Imagine it’s the 22nd millennium. An excavation uncovers vestiges of a city in the early 21st century, including its master plan.
The shoes, chains, teapots and saucers are treated by archaeologists as ancient relics and fixations of that era.
Carlo Calma’s latest output, “Obsession and Fetishes,” is not only an exhibit of experimental artworks, it is also the architect-artist’s quirky proposal on how we live.
To be viewed at the Clipp House in Taguig, the exhibit has two parts: Calma’s 65-piece installation of the city and its embedded artifacts; and the works of Leeroy New and other artists and architects dealing with space and parts of the house.
The result is a visual overload. One goes through the network of pedestals and objects to make sense of the work slowly.
Grotto as decor
Calma’s urban manifesto fuses his surrealistic style with elements of pop culture.
Not one to be boxed in as architect, Calma is a sculptor, video director and performance artist, aside from being a restaurateur. The installations reflect Calma’s unbridled imagination, expressing what comes to his mind without any edit.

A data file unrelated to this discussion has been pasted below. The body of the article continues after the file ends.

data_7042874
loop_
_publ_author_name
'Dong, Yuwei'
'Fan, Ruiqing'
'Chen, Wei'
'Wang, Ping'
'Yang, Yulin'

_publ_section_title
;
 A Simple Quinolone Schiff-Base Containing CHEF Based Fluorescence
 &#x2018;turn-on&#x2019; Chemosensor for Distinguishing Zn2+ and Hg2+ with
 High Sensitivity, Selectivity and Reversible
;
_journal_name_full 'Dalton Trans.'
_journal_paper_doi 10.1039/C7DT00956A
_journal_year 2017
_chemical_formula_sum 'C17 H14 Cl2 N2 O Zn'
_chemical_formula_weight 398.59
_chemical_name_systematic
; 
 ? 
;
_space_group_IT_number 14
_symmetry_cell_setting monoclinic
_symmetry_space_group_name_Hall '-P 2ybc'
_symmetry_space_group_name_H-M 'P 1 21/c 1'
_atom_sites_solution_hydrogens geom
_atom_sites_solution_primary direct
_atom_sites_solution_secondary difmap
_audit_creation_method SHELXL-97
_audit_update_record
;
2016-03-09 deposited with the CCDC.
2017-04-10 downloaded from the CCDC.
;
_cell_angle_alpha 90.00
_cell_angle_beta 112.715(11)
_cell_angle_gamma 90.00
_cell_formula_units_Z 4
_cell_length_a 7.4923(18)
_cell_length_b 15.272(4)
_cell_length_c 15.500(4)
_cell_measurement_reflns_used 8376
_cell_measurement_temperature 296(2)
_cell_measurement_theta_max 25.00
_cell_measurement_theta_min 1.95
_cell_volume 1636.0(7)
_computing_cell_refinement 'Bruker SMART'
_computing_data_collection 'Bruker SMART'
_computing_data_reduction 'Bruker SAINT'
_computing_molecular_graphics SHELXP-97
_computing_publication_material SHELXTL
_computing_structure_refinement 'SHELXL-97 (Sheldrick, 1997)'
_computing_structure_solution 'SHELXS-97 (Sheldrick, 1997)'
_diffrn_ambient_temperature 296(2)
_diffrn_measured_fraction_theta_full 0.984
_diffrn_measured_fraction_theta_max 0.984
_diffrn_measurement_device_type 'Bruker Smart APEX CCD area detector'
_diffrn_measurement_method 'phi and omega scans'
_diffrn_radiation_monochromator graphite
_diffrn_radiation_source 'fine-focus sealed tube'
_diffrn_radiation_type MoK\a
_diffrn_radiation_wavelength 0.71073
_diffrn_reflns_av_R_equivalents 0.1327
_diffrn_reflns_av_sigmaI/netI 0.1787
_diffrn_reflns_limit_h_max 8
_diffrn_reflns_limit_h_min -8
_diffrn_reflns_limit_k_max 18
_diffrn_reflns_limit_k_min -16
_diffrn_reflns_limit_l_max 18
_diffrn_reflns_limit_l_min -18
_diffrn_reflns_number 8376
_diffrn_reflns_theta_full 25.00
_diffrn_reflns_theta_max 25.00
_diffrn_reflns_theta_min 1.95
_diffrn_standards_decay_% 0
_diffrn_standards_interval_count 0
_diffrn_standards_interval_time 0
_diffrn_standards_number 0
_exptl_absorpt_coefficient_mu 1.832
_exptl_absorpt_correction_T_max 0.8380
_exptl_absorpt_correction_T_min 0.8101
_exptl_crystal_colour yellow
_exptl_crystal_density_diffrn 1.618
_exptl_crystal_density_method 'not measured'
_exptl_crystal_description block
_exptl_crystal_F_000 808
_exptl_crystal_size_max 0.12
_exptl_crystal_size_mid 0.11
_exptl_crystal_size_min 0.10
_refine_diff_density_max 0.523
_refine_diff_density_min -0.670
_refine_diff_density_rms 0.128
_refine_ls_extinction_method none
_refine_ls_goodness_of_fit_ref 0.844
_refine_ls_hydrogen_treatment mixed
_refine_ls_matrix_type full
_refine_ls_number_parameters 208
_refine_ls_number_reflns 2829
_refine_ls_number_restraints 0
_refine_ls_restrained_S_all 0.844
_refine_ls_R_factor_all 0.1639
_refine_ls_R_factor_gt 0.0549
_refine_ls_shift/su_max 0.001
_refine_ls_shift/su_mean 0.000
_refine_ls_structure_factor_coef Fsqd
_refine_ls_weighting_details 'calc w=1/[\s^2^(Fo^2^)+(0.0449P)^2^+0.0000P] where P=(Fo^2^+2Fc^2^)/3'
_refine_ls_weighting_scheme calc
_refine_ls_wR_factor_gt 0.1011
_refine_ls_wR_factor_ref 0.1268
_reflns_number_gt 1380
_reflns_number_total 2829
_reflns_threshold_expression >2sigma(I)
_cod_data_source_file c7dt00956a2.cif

True to surrealism, abstract sculptures are edgy and confident.
Parts of the body, a fundamental in surrealism, are parodied. For instance, a ceramic mound of lips is titled “Scale of Speech.” The silhouettes could also be viewed as the vagina.
In another display, hands and feet are chained under the silhouettes of Big Ben in London, where Calma had studied.
The crux of the installation is how Calma pushes the boundaries of architecture concepts and transforms them into experimental art. One of his theses is the use of space and his fascination with cavernous spaces.
The focal point is a monitor, displayed like an altar under a porcelain abstract polka-dot grotto, which lends an absurdly religious allure. He proposes that the grotto, although surreal, is not just for devotion but can also be decorative. (He created a larger metal “grotto” with pebble flooring that can be displayed by the poolside.)